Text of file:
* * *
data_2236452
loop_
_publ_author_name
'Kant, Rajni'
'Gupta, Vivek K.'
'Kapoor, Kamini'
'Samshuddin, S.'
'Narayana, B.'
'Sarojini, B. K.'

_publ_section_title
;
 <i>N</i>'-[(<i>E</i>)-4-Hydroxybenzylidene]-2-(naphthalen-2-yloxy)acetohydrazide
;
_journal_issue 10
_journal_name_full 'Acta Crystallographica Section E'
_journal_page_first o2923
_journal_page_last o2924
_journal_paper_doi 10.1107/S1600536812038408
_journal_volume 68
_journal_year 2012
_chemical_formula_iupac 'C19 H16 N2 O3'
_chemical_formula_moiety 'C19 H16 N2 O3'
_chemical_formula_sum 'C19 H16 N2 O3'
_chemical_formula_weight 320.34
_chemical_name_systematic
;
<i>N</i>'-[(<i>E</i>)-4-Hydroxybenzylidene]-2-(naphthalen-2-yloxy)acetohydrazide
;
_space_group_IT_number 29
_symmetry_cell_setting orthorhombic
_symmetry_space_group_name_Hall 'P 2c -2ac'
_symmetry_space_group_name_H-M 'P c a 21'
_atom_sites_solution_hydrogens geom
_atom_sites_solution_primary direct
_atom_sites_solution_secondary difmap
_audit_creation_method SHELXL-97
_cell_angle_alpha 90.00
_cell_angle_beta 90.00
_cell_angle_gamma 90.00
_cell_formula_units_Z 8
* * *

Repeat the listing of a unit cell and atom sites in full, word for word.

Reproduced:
data_2236452
loop_
_publ_author_name
'Kant, Rajni'
'Gupta, Vivek K.'
'Kapoor, Kamini'
'Samshuddin, S.'
'Narayana, B.'
'Sarojini, B. K.'

_publ_section_title
;
 <i>N</i>'-[(<i>E</i>)-4-Hydroxybenzylidene]-2-(naphthalen-2-yloxy)acetohydrazide
;
_journal_issue 10
_journal_name_full 'Acta Crystallographica Section E'
_journal_page_first o2923
_journal_page_last o2924
_journal_paper_doi 10.1107/S1600536812038408
_journal_volume 68
_journal_year 2012
_chemical_formula_iupac 'C19 H16 N2 O3'
_chemical_formula_moiety 'C19 H16 N2 O3'
_chemical_formula_sum 'C19 H16 N2 O3'
_chemical_formula_weight 320.34
_chemical_name_systematic
;
<i>N</i>'-[(<i>E</i>)-4-Hydroxybenzylidene]-2-(naphthalen-2-yloxy)acetohydrazide
;
_space_group_IT_number 29
_symmetry_cell_setting orthorhombic
_symmetry_space_group_name_Hall 'P 2c -2ac'
_symmetry_space_group_name_H-M 'P c a 21'
_atom_sites_solution_hydrogens geom
_atom_sites_solution_primary direct
_atom_sites_solution_secondary difmap
_audit_creation_method SHELXL-97
_cell_angle_alpha 90.00
_cell_angle_beta 90.00
_cell_angle_gamma 90.00
_cell_formula_units_Z 8